5 Car Title Loans for Bad Credit: Get a Title Loan Without Worrying About Credit Checks

Most auto title lenders pay little attention to your credit score when considering your application. That’s because they supply secured auto loans that use your vehicle as collateral.

If you have a car that’s paid off (or has current equity within the loan) and you have verifiable employment that pays enough to afford your monthly loan payment, then you’ll likely be approved for a title loan.

Title lenders forgive bad credit histories because they have a fallback option should you default on your loan. The lender can repossess your vehicle should you stop making payments, since your car’s title secures the loan.

An unsecured loan — the type that doesn’t require you to risk your personal property for approval — traditionally has strict approval standards and requires thorough credit checks. That’s because, should you stop paying, the lender has little recourse other than selling your loan to a collection agency for pennies on the dollar.

To mitigate that risk, lenders often scrutinize your payment history to avoid taking a big loss on a loan. But if you default on an auto title loan, the lender can take your vehicle, sell it, and recoup most (and sometimes more) of the money lent to you.

That’s why many auto title loan applications don’t include credit history information. Instead, the lender will ask for information regarding your vehicle, proof that you own it outright, and proof-of-income information that shows how much you make, as well as your current monthly bill obligations, to determine your debt-to-income ratio.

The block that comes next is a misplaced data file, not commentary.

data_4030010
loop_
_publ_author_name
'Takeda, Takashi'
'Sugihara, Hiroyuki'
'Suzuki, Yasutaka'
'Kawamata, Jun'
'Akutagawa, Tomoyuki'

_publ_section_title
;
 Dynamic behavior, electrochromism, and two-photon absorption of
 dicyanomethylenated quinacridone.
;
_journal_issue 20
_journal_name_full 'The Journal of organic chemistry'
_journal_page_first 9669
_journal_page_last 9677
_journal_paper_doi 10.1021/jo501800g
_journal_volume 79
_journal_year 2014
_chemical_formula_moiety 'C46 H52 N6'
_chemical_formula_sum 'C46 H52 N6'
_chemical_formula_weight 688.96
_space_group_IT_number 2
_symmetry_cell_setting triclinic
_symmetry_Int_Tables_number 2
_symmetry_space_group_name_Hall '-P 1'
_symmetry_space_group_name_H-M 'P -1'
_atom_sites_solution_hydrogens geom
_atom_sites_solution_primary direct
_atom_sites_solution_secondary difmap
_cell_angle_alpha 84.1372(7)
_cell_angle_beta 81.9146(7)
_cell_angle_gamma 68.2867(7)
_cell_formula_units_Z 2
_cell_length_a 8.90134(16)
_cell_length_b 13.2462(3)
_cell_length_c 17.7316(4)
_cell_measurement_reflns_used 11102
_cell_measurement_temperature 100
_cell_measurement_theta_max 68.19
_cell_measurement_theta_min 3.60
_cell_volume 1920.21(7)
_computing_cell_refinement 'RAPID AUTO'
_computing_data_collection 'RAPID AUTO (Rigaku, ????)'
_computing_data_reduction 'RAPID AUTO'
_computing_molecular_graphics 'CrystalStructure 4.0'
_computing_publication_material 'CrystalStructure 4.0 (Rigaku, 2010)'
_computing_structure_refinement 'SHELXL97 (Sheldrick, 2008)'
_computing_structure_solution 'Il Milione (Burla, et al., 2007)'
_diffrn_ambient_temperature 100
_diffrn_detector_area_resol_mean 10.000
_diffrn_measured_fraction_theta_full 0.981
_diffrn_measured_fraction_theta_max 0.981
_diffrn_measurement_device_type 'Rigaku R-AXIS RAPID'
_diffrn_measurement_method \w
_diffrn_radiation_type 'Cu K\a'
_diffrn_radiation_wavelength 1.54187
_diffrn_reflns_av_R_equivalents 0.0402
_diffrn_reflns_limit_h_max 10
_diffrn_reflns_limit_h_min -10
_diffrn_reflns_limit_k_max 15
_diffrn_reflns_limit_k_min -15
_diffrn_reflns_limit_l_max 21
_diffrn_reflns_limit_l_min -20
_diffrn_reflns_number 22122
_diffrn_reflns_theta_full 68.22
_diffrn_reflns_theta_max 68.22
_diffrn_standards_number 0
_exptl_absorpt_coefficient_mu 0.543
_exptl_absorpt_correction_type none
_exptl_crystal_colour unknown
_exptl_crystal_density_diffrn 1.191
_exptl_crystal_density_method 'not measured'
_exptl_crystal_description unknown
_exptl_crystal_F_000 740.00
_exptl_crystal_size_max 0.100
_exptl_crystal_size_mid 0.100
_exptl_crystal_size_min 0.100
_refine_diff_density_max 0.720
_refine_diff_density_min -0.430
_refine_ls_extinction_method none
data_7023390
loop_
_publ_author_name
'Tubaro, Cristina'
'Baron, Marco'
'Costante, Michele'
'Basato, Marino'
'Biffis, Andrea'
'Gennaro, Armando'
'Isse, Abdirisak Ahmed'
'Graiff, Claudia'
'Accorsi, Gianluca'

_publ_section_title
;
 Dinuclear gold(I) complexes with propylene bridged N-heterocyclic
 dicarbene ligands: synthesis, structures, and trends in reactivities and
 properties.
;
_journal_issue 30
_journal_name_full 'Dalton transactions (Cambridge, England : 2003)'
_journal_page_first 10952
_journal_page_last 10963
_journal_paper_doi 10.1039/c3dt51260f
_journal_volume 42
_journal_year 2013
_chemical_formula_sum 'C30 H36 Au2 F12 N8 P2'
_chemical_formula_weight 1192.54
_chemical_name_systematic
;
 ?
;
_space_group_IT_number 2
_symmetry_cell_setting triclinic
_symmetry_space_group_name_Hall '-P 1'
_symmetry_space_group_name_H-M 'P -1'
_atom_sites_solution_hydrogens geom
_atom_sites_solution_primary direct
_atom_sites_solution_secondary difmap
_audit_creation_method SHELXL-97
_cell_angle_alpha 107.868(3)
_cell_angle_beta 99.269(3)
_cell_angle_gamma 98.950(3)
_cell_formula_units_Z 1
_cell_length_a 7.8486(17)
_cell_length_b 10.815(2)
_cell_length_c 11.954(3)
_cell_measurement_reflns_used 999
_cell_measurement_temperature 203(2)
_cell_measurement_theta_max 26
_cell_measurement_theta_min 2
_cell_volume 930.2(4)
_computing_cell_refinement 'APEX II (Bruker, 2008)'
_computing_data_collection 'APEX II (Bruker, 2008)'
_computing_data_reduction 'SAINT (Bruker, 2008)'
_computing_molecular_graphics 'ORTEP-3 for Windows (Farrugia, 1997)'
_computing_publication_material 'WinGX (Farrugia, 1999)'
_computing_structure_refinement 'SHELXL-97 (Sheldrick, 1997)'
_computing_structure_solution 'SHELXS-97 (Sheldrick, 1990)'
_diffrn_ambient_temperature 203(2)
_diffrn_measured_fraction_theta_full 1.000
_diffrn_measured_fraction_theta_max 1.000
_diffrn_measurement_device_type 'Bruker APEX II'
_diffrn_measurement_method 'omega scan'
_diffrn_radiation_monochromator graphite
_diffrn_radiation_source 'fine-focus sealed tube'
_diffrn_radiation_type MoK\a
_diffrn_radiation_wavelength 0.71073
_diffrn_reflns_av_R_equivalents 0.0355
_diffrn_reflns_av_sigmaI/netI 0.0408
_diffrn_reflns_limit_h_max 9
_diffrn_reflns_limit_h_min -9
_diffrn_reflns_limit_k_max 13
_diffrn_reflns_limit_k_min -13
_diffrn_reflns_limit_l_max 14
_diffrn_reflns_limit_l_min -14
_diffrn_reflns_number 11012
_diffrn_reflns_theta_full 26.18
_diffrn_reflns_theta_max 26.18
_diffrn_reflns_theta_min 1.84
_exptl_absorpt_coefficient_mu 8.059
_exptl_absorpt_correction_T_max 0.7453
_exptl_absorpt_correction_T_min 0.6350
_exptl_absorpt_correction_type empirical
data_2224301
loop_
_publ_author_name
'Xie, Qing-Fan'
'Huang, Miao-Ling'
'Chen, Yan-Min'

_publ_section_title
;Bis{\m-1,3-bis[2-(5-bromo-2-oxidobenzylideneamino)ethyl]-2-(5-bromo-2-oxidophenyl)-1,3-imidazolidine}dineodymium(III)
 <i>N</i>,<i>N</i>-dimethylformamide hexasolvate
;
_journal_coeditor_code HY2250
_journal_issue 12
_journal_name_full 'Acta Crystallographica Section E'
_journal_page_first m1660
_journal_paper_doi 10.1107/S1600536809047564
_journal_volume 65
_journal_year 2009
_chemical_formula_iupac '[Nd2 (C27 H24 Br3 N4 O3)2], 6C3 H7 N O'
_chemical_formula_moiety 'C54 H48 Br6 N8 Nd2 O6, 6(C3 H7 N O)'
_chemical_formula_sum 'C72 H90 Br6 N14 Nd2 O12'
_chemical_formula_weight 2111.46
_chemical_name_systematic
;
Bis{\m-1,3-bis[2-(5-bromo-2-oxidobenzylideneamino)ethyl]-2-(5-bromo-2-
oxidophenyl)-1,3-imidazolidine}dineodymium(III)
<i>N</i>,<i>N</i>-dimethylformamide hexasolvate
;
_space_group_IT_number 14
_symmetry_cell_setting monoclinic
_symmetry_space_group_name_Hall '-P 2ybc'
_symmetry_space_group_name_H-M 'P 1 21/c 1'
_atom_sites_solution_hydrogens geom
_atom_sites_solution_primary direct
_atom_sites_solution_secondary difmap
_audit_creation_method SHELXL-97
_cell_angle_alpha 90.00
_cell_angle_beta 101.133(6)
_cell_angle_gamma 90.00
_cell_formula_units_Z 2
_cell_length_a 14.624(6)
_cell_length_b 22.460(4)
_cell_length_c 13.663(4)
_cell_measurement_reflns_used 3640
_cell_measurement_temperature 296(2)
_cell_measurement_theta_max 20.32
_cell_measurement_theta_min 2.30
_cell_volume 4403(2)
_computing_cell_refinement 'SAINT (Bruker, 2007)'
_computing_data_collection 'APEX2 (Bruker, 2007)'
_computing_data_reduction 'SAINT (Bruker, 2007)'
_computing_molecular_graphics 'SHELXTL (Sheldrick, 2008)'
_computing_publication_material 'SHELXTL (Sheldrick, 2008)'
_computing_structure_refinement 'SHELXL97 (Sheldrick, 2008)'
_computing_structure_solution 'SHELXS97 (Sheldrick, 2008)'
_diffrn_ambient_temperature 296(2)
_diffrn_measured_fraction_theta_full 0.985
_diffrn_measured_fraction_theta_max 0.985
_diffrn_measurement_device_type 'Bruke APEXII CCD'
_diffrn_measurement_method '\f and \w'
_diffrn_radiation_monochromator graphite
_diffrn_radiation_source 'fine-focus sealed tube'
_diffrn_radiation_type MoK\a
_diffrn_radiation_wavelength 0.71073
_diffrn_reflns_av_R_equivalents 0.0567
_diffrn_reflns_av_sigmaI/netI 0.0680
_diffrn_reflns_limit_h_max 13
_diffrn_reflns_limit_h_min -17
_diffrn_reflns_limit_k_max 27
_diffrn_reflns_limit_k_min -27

Once the lender decides if you can afford the loan, he or she is likely to issue your funds quickly and then place a lien on your vehicle that gives the lending agency access to it if payments aren’t made.

How Much Can You Get for a Title Loan?

Lenders design most auto title loans for consumers who have a bad credit history. These loans often feature enormously high interest rates and short repayment terms.

They also feature low payouts.

Lenders want to make money. The only way they do that is by minimizing their risk and maximizing their interest options. Since so many of these loans end up in default, the only way lenders can guarantee some sort of a profit is if they lend you substantially less money than your car is worth.

Then, if you stop making payments and the lender seizes your car, the agency can sell it and recoup its original loan funds along with the same profit it would have earned through your interest. Sometimes, they make more through selling your vehicle than if you satisfy your loan obligations through monthly payments.

How much you get for your loan will depend on your lender’s loan-to-value ratio standards. Each lender sets a cap on how much they loan — which typically equals a percentage of your car’s current value.

Most lenders will lend out 50% to 85% of your vehicle’s Blue Book value. Some lenders, although rare, will go as low as 20% and as high as 120%. Few lenders publicize their loan-to-value ratio standards, so you’ll need to contact your lender — before applying — to get an idea of how much you may qualify for.

Keep in mind that some lenders also tack on origination fees, set-up charges, or other add-ons to your loan that can take away from your payout. This is on top of very high interest rates that make these loans incredibly expensive.

Your lender should disclose all the fees you’ll incur before you sign for a loan. But, to be on the safe side, it’s better to ask before you finalize any deal.

Is there a Credit Check for Title Loans?

Every lender sets different standards for acceptance when reviewing a loan application. While some lenders always require a credit check and income verification for approval, many auto title lenders forego a credit check and simply ask for proof of income and detailed information about your car.

Credit doesn’t matter as much to the lender because they can profit from the loan whether you pay it or not. That’s because they gain from the interest added to each payment — or they make money from selling your car if they repossess it in the case of a default.

But for the convenience of a no-credit-check loan, you’ll pay interest rates that climb as high as 25% monthly (which equates to more than 300% annually). You’ll also likely face loan set-up fees and other stipulations that may seem odd to you.

Patrick F. Williams